I don’t think I have the words to convey the shocking turn of events that has landed The Teen back in the Pediatric Bone Marrow Unit, a/k/a 5200. I kept thinking of all the humorous ways I could spin this into an entertaining read, as I’m used to doing as a blogger. Then I thought, “Lynne, this just isn’t damn funny.”
An ultrasound this week revealed that The Teen has a large blood clot in her neck. (I could bore you with the medical terminology but I’ll spare you). The cause was likely a series of unfortunate events, including her central venous line, the steroids she takes for Graft vs. Host Disease, and her pre-existing narrow blood vessels due to her Sickle Cell Disease. That last condition was one of the main reasons she was a candidate for a bone marrow transplant to start with – but the good news is that her blood vessels should fully recover within a year or so of a successful transplant.
The bad news is that another series of unfortunate events prevents our medical team from using the anti-coagulant therapy normally used to treat blood clots, at least for right now. That wonky central line, so hated already, and now a huge contributor to the problem, cannot be removed, due to risk of moving the clot. Interventional measures are on hold due to the high risk to The Teen – but would be implemented if the situation gets worse.
So what IS happening? In many cases, this type of clot simply self-resolves (again, I’ll spare you the medical explanation). For now, we watch and/or wait and see. Our family is playing an imaginary drinking game every time one of the many specialists comes in, evaluates The Teen, and then says, “Well, we’re just gonna watch it, and wait and see.” (If you feel super sorry for me, please bring a cocktail shaker and the ingredients for a Cosmo by the hospital, so at least one of us can turn this into a real drinking game…)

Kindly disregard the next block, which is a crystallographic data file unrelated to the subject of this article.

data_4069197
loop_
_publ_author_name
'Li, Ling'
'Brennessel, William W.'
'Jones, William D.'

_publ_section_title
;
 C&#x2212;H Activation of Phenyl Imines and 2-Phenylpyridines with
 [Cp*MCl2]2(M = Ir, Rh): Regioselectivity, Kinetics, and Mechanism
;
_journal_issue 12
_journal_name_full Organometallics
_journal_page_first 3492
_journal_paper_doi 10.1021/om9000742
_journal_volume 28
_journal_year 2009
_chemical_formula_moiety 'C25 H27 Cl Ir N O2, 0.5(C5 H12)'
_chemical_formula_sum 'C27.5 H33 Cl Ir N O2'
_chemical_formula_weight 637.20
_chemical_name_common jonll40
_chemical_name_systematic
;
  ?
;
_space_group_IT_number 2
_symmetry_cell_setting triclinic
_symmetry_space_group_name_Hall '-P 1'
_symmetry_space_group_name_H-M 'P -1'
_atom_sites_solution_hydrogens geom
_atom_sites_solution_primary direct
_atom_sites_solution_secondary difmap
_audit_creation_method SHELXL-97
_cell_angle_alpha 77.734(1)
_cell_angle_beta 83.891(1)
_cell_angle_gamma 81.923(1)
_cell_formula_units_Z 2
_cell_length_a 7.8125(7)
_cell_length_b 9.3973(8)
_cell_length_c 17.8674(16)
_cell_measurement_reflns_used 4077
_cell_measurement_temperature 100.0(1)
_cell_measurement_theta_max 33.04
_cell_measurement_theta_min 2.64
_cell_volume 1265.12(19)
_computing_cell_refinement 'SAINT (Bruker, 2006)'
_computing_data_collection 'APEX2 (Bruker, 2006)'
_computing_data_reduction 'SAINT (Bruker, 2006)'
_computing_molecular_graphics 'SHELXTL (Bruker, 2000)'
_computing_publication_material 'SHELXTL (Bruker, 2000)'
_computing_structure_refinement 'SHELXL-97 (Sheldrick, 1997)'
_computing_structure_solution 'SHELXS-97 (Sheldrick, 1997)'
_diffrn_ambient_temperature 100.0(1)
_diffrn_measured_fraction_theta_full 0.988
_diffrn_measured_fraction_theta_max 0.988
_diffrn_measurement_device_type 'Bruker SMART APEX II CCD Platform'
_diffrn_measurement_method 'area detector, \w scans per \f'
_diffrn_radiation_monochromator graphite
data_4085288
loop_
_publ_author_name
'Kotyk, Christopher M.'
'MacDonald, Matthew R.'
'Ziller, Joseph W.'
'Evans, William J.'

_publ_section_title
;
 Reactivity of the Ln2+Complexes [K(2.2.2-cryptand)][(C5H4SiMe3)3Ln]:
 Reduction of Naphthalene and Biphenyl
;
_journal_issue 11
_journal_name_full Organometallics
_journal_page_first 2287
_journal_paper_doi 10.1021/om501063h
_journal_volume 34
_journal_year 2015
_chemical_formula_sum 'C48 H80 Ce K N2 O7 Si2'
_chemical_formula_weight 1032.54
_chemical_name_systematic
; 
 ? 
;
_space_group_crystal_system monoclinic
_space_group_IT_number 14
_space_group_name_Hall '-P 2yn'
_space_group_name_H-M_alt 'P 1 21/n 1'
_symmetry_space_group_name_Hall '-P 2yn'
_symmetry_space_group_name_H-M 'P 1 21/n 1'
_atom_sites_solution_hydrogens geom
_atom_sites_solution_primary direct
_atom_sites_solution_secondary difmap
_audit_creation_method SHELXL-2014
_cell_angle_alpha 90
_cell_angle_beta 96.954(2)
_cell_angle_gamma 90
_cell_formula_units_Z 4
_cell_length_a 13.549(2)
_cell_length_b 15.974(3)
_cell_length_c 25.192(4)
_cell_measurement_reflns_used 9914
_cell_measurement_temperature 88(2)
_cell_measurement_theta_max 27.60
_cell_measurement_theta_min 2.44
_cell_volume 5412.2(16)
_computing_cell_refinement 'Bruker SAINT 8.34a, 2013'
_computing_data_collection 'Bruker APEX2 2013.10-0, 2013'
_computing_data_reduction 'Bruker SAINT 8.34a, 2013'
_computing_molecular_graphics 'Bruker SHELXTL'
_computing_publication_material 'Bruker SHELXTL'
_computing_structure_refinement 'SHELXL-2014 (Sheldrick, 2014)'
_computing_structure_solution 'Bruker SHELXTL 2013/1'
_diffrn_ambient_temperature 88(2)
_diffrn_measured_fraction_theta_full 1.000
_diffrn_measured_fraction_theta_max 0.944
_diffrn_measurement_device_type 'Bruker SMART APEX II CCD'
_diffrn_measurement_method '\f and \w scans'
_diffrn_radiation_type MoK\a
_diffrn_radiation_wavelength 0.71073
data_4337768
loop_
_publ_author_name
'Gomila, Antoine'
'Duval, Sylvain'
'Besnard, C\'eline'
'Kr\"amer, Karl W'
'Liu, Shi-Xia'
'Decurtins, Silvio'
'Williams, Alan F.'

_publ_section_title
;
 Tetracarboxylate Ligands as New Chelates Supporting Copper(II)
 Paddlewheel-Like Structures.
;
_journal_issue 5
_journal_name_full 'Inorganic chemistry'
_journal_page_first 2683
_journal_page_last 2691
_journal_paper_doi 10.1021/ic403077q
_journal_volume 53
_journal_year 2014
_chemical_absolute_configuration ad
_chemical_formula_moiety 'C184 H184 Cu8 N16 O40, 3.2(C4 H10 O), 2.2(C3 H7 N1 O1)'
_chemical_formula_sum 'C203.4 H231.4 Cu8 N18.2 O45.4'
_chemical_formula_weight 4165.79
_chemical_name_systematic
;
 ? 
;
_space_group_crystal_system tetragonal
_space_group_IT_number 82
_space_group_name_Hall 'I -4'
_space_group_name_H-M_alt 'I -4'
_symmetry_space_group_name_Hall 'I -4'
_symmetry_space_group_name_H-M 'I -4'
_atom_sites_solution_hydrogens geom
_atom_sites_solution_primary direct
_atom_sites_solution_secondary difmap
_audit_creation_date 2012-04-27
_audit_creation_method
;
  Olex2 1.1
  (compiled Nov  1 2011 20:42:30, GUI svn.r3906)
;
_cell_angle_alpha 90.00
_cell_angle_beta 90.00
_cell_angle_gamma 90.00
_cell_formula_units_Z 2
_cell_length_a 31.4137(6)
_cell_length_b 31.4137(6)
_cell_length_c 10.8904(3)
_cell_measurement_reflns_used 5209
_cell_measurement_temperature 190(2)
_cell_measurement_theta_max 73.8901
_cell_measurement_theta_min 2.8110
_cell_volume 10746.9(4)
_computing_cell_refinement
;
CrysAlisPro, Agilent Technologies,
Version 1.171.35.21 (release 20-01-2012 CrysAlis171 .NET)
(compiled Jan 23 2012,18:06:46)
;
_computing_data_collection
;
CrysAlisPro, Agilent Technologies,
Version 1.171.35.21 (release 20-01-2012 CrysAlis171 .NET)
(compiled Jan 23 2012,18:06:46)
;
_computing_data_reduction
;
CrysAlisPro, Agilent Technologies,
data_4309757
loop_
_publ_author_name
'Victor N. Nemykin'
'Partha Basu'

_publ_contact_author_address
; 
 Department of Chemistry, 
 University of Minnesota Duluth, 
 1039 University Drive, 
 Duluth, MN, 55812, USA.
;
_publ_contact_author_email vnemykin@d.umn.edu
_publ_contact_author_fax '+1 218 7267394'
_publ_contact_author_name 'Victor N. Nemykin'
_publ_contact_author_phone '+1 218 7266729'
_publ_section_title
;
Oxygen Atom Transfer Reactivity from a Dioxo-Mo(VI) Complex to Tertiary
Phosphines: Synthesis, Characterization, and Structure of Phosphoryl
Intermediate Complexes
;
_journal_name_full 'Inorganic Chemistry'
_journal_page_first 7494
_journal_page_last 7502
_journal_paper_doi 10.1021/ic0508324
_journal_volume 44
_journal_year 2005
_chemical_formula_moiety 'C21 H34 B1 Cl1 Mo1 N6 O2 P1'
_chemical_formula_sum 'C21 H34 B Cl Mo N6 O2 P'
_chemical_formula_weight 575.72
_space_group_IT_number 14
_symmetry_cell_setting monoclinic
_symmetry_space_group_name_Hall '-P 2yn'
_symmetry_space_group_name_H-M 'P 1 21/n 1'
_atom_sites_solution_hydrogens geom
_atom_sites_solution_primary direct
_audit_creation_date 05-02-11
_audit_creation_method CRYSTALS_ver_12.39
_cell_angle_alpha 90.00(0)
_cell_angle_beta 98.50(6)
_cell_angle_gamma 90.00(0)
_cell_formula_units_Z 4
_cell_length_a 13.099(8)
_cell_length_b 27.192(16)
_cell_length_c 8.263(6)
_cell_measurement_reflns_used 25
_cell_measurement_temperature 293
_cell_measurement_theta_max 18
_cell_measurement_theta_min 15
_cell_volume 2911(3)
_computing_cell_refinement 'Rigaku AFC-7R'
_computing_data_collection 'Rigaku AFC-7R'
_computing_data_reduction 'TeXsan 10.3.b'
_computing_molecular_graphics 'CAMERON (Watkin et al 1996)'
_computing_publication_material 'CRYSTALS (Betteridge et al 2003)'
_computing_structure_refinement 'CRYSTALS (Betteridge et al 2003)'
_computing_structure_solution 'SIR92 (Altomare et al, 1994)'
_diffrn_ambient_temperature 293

On the bright side, The Teen’s new bone marrow is doing what it is supposed to, slowly coming fully to life and working to make all the different components of her blood, at different rates depending on the type of blood cell. She looks and feels a little more like her old self, and is able to work on her virtual high school classes. Some of the lingering side effects of chemotherapy and normal complications following a transplant result in some days being much better than others, but other than being back on the unit for very close observation of the blood clot, and administration of IV fluids and antibiotics, she IS recovering. We remind ourselves that she is getting better, regardless of our relocation back to 5200.
Thanksgiving is The Teen’s absolute most fave holiday, mostly because of the fabo traditional feast we gleefully prepare and consume. What she was hoping for the most was a pass to go home to Winston-Salem for Thanksgiving, even if only for the day. Whether she’ll get a pass to the Ronald McDonald House, much less home, is very up in the air right now, but we remind her that we’ll count our blessings to be together as a family, that she is recovering, albeit slowly, from a transplant, and that we can still gleefully prepare and consume a feast no matter where we are.
‘Cause that’s how we roll.
We can’t thank you enough for following our winding path, and the many ways you’ve all supported us along the way. We wish you Godspeed on your own journeys.
I’m publishing our COTA blog updates here as well, for those of you that have said you can’t access them.